Does the GOP Have a Problem With Minorities?

Does the GOP Have a Problem With Minorities?

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Does the GOP have a problem with minorities? The Republican Party has faced such accusations throughout the 21st century, particularly as Donald Trump rose to prominence as well as at the 2012 Republican National Convention in Tampa, Fla. During that convention, the GOP highlighted minority political figures such as Condoleezza Rice, Nikki Haley and Susana Martinez, but few of the actual delegates were people of color.

In fact, the Washington Post pointed out that just 2 percent of delegates were African American. This stat and reports that President Barack Obama won reelection in large part because of support from the nation's three largest racial groups-blacks, Hispanics and Asian Americans-have signaled that the GOP seriously needs to reach out to communities of color. Polls indicating that minorities overwhelmingly back Hillary Clinton over Trump in the 2016 presidential race have raised similar concerns.

“This Republican Party base is white, aging and dying off,” David Bositis of the Joint Center for Political and Economic Studies told the Post. According to the Pew Research Center, 87 percent of Republicans are white, a far higher proportion than the 63.7 percent of non-Hispanic whites that made up the U.S. population during the 2010 census. In contrast, just 55 percent of Democrats were white during the same time frame.

Given this, Bositis was far from the only one to question why the GOP of the 21st century does not reflect the ethnically diverse United States. A number of prominent figures have weighed in on the GOP's diversity problem by pointing out how Republican policies alienate people of color and how conservatives can adopt platforms that resonate with minorities.

GOP Needs New Message

Artur Davis, a former Alabama congressman who changed his party affiliation from Democrat to Republican, told the Post that the GOP can't expect to reach blacks by emphasizing its opposition to Big Government.

“It's not just enough to go into the black community and say, 'We want to keep government from taking over your life,'” he said. “That doesn't resonate in a whole lot of the black community, who have come to see government as a salvation and as economic leveler. It's going to take being willing to define conservatism as not just a defense of economic liberty but as a broader way of constructing a society that can promote social mobility.”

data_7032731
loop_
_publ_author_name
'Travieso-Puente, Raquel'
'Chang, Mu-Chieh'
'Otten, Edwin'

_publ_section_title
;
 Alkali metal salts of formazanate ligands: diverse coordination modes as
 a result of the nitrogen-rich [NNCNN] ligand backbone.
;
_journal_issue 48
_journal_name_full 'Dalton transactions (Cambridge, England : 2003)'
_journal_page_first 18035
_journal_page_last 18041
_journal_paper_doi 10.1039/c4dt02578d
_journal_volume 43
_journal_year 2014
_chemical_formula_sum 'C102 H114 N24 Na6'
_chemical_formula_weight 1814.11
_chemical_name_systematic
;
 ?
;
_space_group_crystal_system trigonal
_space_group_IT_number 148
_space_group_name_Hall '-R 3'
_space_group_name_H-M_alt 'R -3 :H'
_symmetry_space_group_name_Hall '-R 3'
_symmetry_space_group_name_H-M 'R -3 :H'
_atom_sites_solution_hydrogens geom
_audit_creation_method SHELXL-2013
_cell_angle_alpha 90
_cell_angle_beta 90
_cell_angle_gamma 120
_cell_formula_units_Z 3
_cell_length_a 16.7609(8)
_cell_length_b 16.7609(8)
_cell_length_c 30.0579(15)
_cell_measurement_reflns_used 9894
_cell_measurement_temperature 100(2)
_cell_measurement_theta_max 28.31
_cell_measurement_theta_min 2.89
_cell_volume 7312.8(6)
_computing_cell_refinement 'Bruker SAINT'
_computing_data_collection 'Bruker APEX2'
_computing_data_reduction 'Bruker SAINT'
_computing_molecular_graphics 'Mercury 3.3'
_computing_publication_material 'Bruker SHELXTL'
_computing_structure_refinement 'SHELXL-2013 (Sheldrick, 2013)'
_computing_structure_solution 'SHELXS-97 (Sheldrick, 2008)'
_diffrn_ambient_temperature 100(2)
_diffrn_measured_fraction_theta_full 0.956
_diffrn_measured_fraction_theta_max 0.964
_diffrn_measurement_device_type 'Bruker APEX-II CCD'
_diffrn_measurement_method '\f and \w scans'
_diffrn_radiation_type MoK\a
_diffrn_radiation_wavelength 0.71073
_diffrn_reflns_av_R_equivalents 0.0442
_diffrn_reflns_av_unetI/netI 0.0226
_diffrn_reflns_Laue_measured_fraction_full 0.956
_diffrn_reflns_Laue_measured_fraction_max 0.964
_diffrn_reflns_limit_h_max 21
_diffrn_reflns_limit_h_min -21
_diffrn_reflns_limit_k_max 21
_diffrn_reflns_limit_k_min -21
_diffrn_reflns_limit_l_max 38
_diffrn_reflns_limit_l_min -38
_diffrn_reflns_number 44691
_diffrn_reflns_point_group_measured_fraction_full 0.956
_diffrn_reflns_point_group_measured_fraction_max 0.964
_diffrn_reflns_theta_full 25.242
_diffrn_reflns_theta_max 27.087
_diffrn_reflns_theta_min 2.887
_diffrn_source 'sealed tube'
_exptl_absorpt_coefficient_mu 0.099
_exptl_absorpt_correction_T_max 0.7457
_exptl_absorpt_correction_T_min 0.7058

Not Many Black Women

Patricia Carroll, a CNN camerawoman, made headlines after she says whites at the 2012 Republican National Convention threw peanuts at her. “This is what we feed animals,” she says they quipped during the assault. Carroll suggested that the lack of minorities at the convention might have contributed to her attack.

She told Journal-isms, “This is Florida, and I'm from the Deep South. You come to places like this, you can count the black people on your hand. They see us doing things they don't think I should do.… There are not that many black women there.… People were living in euphoria for a while. People think we've gone further than we have.”

In 2016, little had changed. A number of people of color, including Republicans, were harassed, hit or thrown out of Trump campaign events. The New York Times recorded Trump supporters using racial slurs, misogynistic terms and engaging in other egregious behavior at the candidate's rallies.

Republicans Must Diversify to Win

William J. Bennett, U.S. secretary of education from 1985 to 1988 and director of the Office of National Drug Control Policy under President George H.W. Bush, wrote in a piece that the GOP must embrace multiculturalism if it expects to compete with Democrats in future elections.

“With the nation's changing demographics, Republicans can no longer rely on the South and Midwest to carry them to victory… ,” he stated. “Instead, they must broaden their base into traditionally purple and blue states. It's an uphill battle… but it's not insurmountable.”

GOP Stance on Immigration Alienates Latinos

Fox News analyst Juan Williams says that Republicans have much ground to make before they earn the loyalty of Latinos. He pointed out in a piece for that Democrats such as President Barack Obama have supported legislation that would ease the path to citizenship for undocumented immigrants, while Republicans have opposed such laws. Williams wrote:

“Obama used his executive power to implement this provision of the DREAM Act after it had been blocked repeatedly by Republicans in Congress. Mitt Romney said that he would have vetoed the DREAM Act, and Paul Ryan voted against it in 2010. At a time when Republicans should be embracing the pragmatism and inclusion of Jeb Bush and Marco Rubio, they are doubling down on the rigid immigration posture of Kris Kobach, Pete Wilson and Arizona laws that alienate Hispanics.”

By the 2016 presidential race, Rubio abandoned inclusion to veer to the far right. The fact that he supported immigration reform was used to criticize him during his failed bid for president. Rubio's loss and Trump's gains indicate that the GOP has grown increasingly intolerant.